Readers' letters: Police Scotland is another SNP failure

Scotland’s Chief Constable Sir Iain Livingstone has tendered his resignation from Police Scotland (Scotsman, 24 February). Sir Iain’s retirement was announced as he and Lynn Brown, chief executive of the Scottish Police Authority, presented a paper to the SPA meeting that warns policing north of the border is “unsustainable”. Sir Iain also said, “hard choices lie ahead”.

Police Scotland was created as the “brainchild” of the then Justice Secretary Kenny MacAskill under the pretence of financial probity and vast savings. It was blatantly obvious that Mr MacAskill’s then party, the SNP, created a national(ist) police force to give total political control over one chief constable.

After three chief constables and as many chairs of the SPA, MacAskill’s creation has been an unmitigated disaster. The force has been starved of funds and there is a substantial financial black hole, never any bobbies on the beat, scruffy, untidy officers with little public/community awareness and, I understand, low morale with considerable retirements this year.

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After eight years of this nationalist regime, Police Scotland is another SNP failure and the architects should hang their heads in shame. Just another great Scottish institution trashed on the misguided altar of independence.

Chief Constable of Police Scotland, Iain Livingstone, poses with his medal after being appointed as a Knight Bachelor during an investiture ceremony at the Palace Of Holyroodhouse in Edinburgh earlier this yearChief Constable of Police Scotland, Iain Livingstone, poses with his medal after being appointed as a Knight Bachelor during an investiture ceremony at the Palace Of Holyroodhouse in Edinburgh earlier this year
Chief Constable of Police Scotland, Iain Livingstone, poses with his medal after being appointed as a Knight Bachelor during an investiture ceremony at the Palace Of Holyroodhouse in Edinburgh earlier this year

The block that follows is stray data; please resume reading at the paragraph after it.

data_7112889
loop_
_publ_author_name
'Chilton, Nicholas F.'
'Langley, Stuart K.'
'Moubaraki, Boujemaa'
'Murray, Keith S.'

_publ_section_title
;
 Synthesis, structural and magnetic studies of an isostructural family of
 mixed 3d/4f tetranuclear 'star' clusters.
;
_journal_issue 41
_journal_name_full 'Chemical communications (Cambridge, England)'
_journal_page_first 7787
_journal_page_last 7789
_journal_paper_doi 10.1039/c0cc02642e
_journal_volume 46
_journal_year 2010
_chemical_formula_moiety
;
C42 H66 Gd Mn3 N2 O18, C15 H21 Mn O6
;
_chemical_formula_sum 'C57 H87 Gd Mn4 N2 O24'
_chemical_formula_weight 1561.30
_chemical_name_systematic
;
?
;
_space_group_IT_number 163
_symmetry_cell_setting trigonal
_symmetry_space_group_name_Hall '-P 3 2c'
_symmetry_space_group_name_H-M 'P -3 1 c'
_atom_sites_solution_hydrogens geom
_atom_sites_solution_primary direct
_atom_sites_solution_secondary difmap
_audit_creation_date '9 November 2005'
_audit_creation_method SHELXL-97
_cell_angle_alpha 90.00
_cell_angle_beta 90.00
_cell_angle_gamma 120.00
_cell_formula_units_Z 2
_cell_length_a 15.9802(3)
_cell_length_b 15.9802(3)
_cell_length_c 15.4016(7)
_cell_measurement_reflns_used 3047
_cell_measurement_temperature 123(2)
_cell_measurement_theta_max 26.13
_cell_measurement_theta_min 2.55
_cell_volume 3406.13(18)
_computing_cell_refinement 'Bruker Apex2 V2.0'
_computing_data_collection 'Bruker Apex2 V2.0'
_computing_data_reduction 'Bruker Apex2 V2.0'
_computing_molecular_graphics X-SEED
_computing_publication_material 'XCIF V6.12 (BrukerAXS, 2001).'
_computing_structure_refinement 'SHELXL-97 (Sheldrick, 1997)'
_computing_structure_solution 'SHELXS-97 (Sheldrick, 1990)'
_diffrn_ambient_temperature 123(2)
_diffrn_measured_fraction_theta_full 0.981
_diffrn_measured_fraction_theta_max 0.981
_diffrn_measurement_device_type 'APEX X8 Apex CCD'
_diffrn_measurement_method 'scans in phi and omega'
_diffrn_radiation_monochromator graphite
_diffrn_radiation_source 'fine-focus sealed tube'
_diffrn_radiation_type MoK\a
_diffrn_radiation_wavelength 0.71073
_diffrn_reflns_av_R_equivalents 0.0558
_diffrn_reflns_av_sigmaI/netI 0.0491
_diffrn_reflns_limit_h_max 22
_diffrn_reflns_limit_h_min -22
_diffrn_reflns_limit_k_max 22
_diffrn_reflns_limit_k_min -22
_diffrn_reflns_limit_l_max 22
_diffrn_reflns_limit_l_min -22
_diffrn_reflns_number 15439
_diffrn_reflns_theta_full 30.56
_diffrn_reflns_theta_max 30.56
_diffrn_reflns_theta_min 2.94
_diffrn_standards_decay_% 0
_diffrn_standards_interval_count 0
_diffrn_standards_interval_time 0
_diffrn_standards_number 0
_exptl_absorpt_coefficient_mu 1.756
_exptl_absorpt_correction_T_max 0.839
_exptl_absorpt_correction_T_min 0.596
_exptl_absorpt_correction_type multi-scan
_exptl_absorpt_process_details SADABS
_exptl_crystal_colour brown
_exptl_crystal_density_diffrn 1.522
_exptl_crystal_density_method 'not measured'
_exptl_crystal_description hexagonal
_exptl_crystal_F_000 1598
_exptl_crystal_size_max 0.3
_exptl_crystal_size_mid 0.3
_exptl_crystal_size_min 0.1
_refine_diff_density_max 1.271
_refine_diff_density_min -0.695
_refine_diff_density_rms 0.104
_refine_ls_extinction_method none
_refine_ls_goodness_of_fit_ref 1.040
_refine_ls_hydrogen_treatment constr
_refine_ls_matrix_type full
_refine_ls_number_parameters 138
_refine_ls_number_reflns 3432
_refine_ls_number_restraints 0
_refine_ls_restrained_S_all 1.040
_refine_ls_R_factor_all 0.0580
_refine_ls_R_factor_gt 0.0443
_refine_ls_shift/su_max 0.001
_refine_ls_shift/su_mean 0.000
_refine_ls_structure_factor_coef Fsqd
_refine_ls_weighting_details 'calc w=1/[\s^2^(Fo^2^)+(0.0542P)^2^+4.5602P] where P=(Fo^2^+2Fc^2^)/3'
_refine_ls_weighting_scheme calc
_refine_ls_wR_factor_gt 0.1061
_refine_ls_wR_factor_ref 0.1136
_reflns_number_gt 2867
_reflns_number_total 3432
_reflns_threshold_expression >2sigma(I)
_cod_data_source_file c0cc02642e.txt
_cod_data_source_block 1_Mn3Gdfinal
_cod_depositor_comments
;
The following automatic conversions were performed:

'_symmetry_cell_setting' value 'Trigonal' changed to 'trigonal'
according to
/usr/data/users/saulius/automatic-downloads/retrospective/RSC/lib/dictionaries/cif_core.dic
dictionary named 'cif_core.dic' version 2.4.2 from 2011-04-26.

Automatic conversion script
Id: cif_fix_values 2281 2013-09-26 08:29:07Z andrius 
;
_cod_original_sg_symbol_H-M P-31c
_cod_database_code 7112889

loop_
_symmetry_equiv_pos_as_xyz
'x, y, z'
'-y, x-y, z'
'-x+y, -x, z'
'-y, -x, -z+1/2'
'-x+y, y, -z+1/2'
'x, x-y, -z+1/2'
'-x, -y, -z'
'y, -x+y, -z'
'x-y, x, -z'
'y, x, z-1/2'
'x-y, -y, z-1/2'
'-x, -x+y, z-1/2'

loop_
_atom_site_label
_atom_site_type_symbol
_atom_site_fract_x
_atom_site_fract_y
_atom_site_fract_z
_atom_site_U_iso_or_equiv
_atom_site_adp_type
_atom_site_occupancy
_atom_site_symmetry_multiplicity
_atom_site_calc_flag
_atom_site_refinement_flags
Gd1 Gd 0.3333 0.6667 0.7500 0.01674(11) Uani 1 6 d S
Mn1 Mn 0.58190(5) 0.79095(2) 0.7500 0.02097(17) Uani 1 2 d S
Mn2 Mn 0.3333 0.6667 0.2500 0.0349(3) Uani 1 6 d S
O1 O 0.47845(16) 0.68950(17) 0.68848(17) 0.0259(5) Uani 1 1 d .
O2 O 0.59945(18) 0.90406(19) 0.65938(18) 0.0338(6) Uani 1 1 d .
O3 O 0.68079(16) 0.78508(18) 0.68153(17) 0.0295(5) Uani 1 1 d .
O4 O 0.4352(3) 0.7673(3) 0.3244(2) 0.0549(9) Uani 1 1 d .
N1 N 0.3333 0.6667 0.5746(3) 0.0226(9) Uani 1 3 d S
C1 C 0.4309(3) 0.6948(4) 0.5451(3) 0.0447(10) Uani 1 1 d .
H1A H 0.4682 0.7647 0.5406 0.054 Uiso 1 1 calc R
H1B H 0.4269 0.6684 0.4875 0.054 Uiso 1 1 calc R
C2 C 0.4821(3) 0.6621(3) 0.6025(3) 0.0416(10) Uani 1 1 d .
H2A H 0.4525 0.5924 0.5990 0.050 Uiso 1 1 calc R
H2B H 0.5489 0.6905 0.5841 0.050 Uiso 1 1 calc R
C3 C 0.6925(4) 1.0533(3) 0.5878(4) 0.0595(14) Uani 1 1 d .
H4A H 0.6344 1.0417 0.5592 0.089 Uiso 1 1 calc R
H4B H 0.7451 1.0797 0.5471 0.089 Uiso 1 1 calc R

​Douglas Cowe, Newmachar, Aberdeenshire

Too many exams

Judith Gillespie (Letters, 23 February) is entirely correct regarding the time restriction limiting the number of subjects in S4 to a maximum of six if pupils were to be presented in all of them at the end of the year.

One key element of CfE however, appears to have been forgotten. It was recognised that there was too much assessment in the upper school and there was broad agreement that S4-6 should be treated as a three-year “senior phase” with learners being presented for exams and certification at the appropriate time and level – for example, some learners would bypass the National 5 examination altogether. This would have provided ample opportunities for learners to study a wider variety of subjects with more time for more in-depth study, time being gained by not needing to prepare each year for the annual exam diet.

Unfortunately government benchmarking measures continued to focus on end-of-year attainment and therefore this continued to be a focus of HMI inspections rather than a focus on the attainment at the point of leaving school.

Unsurprisingly schools looked at ways of increasing attainment at the end of S4 and S5 in particular, one of which was to increase the number of subjects studied and presented.

The outcome of all this is that despite all the promises of CfE, we still have a senior phase that continues to subject learners to excessive summative assessment.